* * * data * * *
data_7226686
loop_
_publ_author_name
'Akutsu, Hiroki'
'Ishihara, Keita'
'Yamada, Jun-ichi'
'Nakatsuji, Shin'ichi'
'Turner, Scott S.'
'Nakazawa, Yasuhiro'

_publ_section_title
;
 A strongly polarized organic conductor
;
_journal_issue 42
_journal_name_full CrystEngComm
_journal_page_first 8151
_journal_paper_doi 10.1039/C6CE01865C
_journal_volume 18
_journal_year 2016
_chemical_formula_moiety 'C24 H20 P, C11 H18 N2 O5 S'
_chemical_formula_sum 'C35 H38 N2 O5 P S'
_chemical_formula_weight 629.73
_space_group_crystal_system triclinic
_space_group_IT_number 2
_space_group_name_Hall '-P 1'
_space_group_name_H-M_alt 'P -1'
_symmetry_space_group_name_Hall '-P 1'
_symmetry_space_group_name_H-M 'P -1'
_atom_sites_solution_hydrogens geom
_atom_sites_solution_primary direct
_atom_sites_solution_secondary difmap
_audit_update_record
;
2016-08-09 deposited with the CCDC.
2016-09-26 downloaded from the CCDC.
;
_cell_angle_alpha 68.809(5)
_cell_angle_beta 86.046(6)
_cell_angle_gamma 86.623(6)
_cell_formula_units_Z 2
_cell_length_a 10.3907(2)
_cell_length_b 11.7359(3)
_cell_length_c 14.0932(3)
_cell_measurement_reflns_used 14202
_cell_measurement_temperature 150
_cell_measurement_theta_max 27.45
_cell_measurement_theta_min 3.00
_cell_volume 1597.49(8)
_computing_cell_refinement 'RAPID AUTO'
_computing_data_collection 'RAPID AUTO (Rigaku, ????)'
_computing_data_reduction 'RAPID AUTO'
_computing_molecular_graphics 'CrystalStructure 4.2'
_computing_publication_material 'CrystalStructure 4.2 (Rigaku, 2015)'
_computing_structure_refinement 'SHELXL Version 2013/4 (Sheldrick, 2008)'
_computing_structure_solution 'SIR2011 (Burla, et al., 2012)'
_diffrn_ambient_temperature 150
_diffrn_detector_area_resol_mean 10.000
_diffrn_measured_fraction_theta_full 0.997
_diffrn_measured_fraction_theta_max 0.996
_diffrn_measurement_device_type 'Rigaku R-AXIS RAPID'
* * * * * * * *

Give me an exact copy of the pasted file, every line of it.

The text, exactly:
data_7226686
loop_
_publ_author_name
'Akutsu, Hiroki'
'Ishihara, Keita'
'Yamada, Jun-ichi'
'Nakatsuji, Shin'ichi'
'Turner, Scott S.'
'Nakazawa, Yasuhiro'

_publ_section_title
;
 A strongly polarized organic conductor
;
_journal_issue 42
_journal_name_full CrystEngComm
_journal_page_first 8151
_journal_paper_doi 10.1039/C6CE01865C
_journal_volume 18
_journal_year 2016
_chemical_formula_moiety 'C24 H20 P, C11 H18 N2 O5 S'
_chemical_formula_sum 'C35 H38 N2 O5 P S'
_chemical_formula_weight 629.73
_space_group_crystal_system triclinic
_space_group_IT_number 2
_space_group_name_Hall '-P 1'
_space_group_name_H-M_alt 'P -1'
_symmetry_space_group_name_Hall '-P 1'
_symmetry_space_group_name_H-M 'P -1'
_atom_sites_solution_hydrogens geom
_atom_sites_solution_primary direct
_atom_sites_solution_secondary difmap
_audit_update_record
;
2016-08-09 deposited with the CCDC.
2016-09-26 downloaded from the CCDC.
;
_cell_angle_alpha 68.809(5)
_cell_angle_beta 86.046(6)
_cell_angle_gamma 86.623(6)
_cell_formula_units_Z 2
_cell_length_a 10.3907(2)
_cell_length_b 11.7359(3)
_cell_length_c 14.0932(3)
_cell_measurement_reflns_used 14202
_cell_measurement_temperature 150
_cell_measurement_theta_max 27.45
_cell_measurement_theta_min 3.00
_cell_volume 1597.49(8)
_computing_cell_refinement 'RAPID AUTO'
_computing_data_collection 'RAPID AUTO (Rigaku, ????)'
_computing_data_reduction 'RAPID AUTO'
_computing_molecular_graphics 'CrystalStructure 4.2'
_computing_publication_material 'CrystalStructure 4.2 (Rigaku, 2015)'
_computing_structure_refinement 'SHELXL Version 2013/4 (Sheldrick, 2008)'
_computing_structure_solution 'SIR2011 (Burla, et al., 2012)'
_diffrn_ambient_temperature 150
_diffrn_detector_area_resol_mean 10.000
_diffrn_measured_fraction_theta_full 0.997
_diffrn_measured_fraction_theta_max 0.996
_diffrn_measurement_device_type 'Rigaku R-AXIS RAPID'